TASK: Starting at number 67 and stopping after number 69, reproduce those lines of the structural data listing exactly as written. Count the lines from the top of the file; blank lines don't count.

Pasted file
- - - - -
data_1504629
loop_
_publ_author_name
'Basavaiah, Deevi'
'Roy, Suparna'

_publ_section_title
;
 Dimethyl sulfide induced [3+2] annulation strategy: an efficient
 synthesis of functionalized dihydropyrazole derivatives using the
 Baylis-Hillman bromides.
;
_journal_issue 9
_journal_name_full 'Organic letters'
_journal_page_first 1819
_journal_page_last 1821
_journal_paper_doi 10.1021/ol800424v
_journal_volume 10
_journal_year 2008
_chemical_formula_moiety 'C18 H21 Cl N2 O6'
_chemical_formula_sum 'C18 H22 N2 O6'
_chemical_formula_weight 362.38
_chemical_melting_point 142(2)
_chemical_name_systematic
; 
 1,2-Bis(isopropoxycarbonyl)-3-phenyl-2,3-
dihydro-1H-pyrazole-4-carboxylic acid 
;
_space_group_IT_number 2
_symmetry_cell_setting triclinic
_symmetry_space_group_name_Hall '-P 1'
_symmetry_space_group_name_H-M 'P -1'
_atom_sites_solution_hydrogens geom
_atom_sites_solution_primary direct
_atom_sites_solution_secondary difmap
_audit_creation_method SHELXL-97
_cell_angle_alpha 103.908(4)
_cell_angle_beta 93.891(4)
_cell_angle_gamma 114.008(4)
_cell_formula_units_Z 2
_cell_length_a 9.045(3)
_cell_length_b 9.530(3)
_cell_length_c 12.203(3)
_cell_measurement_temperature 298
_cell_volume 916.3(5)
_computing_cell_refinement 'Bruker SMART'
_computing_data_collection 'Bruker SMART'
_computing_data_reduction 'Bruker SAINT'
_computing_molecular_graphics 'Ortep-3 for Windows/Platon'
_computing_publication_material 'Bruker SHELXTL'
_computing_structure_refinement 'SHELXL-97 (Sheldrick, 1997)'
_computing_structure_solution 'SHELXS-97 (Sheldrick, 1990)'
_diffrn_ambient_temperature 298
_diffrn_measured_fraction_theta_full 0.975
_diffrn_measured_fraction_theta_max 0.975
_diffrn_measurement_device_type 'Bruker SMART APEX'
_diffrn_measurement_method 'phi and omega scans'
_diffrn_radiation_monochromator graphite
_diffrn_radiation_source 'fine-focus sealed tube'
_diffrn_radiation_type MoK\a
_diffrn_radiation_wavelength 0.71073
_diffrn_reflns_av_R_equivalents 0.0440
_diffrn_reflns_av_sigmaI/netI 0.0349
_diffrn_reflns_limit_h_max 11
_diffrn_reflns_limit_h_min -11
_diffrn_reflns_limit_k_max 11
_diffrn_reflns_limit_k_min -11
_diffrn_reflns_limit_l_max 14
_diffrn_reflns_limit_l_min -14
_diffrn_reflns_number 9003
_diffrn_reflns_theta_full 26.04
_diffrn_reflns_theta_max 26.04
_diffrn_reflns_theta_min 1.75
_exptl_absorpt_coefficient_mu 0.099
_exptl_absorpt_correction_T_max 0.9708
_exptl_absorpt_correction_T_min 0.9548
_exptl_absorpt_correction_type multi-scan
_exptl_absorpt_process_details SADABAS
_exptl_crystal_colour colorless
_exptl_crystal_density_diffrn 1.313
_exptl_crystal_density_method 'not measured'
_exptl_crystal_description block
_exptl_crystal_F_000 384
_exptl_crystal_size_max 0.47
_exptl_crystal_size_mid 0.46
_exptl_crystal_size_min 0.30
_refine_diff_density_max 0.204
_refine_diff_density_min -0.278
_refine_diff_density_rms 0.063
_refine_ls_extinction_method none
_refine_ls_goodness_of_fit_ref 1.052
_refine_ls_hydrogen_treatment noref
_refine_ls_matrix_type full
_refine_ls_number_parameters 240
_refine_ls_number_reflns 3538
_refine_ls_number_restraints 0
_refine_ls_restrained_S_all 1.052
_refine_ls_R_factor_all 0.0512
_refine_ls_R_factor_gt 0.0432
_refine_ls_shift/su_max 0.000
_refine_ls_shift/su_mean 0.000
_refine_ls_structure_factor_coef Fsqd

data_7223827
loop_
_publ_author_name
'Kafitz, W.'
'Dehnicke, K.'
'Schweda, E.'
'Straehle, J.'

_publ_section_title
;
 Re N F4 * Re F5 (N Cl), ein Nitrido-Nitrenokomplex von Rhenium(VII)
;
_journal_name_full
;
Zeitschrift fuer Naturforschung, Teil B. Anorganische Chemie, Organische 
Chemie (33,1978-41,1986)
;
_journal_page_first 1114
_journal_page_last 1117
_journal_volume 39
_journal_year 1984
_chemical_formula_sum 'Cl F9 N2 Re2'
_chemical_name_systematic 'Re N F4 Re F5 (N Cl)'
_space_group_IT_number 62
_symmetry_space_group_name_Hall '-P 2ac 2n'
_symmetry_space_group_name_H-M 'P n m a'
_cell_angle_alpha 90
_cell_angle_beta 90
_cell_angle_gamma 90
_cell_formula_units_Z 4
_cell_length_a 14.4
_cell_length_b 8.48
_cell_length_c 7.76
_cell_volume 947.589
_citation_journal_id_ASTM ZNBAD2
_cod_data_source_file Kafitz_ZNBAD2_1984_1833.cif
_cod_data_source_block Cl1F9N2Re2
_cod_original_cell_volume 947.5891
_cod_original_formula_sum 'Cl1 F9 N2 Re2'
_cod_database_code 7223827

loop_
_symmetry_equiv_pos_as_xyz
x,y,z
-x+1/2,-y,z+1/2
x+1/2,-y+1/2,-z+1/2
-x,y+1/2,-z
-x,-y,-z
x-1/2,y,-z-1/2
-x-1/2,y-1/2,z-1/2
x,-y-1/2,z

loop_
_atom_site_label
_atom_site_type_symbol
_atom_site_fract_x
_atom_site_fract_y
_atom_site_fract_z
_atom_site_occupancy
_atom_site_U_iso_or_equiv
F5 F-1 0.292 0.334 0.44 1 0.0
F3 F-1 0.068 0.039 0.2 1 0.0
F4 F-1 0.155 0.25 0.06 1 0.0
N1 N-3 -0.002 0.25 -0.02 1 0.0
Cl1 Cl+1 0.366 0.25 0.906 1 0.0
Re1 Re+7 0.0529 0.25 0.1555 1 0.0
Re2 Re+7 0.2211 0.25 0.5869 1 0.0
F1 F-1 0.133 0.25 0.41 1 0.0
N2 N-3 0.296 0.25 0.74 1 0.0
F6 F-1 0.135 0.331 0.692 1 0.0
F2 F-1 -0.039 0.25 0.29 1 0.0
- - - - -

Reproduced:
_diffrn_reflns_limit_l_max 14
_diffrn_reflns_limit_l_min -14
_diffrn_reflns_number 9003